What is the disenchantment phase of retirement?

What is the disenchantment phase of retirement?

What is the disenchantment phase of retirement?

This is a time when many retirees feel relaxed and carefree. Disenchantment. For some retirees, the honeymoon stage is followed by a period of disenchantment (i.e. disappointment) as retirement does not meet their expectations.

What are the three phases of retirement?

Financial planners and other advisors sometimes divide retirement into three basic phases: an early, active phase when retirees may travel widely or embark on other adventures they had to put off during their career years, a more settled and somewhat less active phase, and a third phase in which the effects of aging …

What are the four stages of retirement?

A four-phase model for retirement consists of pre-retirement (age 50 to 62 or so), the early period of retirement (62 to 70), middle retirement (70 to 80), and late retirement (80 and up).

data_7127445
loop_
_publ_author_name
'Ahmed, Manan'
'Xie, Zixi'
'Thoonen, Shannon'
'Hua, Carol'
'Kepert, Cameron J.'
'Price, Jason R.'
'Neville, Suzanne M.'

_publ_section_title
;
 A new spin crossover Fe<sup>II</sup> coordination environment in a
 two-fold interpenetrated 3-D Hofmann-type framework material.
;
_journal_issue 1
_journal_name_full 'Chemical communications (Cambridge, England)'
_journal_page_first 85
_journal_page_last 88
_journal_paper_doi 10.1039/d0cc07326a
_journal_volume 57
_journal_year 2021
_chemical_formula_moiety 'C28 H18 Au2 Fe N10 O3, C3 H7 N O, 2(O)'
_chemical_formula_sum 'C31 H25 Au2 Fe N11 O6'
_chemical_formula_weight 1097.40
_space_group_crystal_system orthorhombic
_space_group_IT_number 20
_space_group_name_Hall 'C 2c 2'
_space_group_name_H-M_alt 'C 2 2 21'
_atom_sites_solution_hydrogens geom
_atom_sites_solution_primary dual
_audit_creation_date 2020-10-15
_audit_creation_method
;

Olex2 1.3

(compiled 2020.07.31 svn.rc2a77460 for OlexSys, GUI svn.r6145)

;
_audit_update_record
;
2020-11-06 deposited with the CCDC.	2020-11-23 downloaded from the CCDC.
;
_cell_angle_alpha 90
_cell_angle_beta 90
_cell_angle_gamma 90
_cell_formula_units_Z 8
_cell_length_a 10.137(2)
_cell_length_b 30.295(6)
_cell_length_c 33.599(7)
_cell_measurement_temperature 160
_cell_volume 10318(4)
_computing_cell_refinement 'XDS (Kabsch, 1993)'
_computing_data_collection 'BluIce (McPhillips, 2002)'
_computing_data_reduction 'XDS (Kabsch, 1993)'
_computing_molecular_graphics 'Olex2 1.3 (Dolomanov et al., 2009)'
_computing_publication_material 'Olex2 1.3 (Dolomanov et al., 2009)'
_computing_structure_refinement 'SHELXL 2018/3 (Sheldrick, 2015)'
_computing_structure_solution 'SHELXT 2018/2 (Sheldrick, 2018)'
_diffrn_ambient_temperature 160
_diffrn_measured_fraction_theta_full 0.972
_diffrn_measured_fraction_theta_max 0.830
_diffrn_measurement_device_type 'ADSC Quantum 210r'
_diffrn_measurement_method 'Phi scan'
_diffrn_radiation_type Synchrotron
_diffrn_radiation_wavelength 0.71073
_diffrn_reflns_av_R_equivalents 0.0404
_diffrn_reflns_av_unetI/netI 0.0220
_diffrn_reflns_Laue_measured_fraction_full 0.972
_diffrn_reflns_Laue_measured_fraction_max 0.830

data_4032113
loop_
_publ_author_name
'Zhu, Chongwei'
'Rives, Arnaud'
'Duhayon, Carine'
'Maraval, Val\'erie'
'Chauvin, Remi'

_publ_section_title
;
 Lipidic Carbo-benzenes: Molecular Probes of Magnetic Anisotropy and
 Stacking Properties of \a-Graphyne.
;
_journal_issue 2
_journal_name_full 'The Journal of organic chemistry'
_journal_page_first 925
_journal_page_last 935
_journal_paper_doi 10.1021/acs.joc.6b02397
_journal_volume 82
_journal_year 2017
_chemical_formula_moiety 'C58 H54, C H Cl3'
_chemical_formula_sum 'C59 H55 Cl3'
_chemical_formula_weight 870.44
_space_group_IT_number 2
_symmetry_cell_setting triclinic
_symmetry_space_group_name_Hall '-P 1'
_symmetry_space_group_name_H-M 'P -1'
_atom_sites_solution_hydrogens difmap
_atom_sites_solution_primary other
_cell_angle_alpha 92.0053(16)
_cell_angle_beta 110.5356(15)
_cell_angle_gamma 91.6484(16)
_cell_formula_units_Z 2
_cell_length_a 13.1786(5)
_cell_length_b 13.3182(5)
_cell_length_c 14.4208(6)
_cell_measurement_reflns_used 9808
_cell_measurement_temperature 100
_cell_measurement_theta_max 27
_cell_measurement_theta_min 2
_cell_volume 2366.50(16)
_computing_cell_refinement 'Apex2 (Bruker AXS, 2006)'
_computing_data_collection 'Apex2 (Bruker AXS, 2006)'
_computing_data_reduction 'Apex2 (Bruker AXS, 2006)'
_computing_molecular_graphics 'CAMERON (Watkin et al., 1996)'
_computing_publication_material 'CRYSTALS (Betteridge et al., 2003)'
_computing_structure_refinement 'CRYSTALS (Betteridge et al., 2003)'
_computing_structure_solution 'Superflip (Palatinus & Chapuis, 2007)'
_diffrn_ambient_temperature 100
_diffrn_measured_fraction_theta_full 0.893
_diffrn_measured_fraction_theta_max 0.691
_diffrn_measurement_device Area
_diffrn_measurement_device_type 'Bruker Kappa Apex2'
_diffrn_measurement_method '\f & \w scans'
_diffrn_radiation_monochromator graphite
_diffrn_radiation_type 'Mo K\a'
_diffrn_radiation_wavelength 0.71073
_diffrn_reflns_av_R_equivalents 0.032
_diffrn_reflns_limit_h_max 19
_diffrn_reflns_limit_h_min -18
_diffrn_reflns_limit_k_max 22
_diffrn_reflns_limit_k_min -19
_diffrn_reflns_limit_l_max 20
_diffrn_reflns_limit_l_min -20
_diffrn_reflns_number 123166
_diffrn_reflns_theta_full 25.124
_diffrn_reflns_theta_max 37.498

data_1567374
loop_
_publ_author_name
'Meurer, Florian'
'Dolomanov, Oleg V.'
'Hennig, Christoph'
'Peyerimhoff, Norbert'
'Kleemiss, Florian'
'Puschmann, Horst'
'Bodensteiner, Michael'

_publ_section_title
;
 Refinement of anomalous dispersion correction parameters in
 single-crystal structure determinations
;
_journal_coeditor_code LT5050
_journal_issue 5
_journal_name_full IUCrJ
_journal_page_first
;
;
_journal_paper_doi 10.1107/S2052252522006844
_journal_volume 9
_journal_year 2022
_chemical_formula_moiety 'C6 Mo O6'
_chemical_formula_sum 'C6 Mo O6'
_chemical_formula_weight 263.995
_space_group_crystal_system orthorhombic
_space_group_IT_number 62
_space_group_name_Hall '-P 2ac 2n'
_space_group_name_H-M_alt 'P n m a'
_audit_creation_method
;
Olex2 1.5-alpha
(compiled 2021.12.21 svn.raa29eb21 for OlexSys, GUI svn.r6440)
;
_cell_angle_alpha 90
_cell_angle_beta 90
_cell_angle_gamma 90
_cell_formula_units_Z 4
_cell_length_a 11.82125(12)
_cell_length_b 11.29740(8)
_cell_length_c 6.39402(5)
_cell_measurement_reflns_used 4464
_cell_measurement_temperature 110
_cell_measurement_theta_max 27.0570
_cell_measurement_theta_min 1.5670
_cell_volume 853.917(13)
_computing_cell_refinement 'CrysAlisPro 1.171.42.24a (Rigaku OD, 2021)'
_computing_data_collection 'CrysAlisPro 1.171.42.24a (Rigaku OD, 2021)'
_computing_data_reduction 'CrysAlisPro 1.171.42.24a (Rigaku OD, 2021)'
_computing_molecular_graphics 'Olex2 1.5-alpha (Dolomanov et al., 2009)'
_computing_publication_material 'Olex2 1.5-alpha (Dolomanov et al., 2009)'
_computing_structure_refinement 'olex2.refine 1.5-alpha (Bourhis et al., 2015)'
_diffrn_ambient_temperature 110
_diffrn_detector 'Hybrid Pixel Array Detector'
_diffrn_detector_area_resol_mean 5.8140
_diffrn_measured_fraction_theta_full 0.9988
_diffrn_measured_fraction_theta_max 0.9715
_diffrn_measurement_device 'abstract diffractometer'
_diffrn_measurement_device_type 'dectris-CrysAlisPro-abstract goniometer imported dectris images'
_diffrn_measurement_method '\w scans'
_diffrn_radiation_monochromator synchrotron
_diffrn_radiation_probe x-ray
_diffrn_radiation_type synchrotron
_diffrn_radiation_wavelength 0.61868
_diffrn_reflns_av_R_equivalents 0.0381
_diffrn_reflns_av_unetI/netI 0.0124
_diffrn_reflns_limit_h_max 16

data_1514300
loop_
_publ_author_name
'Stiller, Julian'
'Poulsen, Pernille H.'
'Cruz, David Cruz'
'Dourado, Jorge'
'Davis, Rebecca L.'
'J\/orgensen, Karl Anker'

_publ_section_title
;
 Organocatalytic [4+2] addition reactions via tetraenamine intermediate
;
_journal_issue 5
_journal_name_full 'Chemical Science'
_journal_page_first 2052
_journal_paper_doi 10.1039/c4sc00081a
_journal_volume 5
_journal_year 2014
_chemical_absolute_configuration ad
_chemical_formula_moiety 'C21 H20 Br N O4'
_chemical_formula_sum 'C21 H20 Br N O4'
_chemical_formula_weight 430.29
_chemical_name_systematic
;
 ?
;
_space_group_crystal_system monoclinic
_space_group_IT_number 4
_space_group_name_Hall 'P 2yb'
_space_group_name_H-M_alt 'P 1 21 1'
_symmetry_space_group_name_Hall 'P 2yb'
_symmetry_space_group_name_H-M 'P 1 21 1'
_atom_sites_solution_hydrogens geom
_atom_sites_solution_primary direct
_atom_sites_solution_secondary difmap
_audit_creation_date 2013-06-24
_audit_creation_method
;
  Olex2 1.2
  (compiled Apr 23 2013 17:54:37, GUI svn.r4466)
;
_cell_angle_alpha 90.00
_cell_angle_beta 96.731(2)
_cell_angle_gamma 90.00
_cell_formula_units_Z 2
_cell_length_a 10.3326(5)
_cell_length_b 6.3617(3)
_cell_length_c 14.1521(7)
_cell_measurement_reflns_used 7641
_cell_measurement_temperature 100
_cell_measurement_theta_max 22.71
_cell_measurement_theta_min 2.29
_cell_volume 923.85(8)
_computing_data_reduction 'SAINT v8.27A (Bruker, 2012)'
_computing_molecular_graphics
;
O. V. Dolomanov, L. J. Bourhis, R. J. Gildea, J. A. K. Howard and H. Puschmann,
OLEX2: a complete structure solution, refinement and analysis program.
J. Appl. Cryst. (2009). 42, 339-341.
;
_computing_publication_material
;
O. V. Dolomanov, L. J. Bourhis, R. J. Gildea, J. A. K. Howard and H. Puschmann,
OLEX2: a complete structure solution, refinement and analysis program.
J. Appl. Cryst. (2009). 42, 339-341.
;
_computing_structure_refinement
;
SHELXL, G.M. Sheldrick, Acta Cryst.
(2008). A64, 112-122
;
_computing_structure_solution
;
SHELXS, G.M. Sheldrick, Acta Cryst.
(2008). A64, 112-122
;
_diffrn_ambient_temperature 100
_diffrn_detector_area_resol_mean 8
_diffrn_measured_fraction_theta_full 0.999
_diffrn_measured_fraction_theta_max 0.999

What are the negative effects of retirement?

Results indicate that complete retirement leads to a 5-16 percent increase in difficulties associated with mobility and daily activities, a 5-6 percent increase in illness conditions, and 6-9 percent decline in mental health, over an average post-retirement period of six years.

Where should I put money after retirement?

Where should I put my retirement money?

  1. You can put the money into a retirement account that’s offered by your employer, such as a 401(k) or 403(b) plan.
  2. You can put the money into a tax-advantaged retirement account of your own, such as an IRA.

What is the biggest expense in retirement?

Housing. Housing, which includes mortgage, rent, property taxes, insurance, maintenance and repairs is the largest expense for retirees. More specifically, the average retiree household pays an average of $17,472 per year ($1,456 per month) on housing expenses which represents almost 35% of their annual expenditures.

What do retirees spend the most money on?

Housing and living expenses, such mortgage payments, insurance, and maintenance costs, are typically among the highest costs retirees will face. In 2021, Americans aged 65 and older spent an average of $4,847 annually on housing-related costs, including property tax, maintenance, repairs, insurance and other expenses.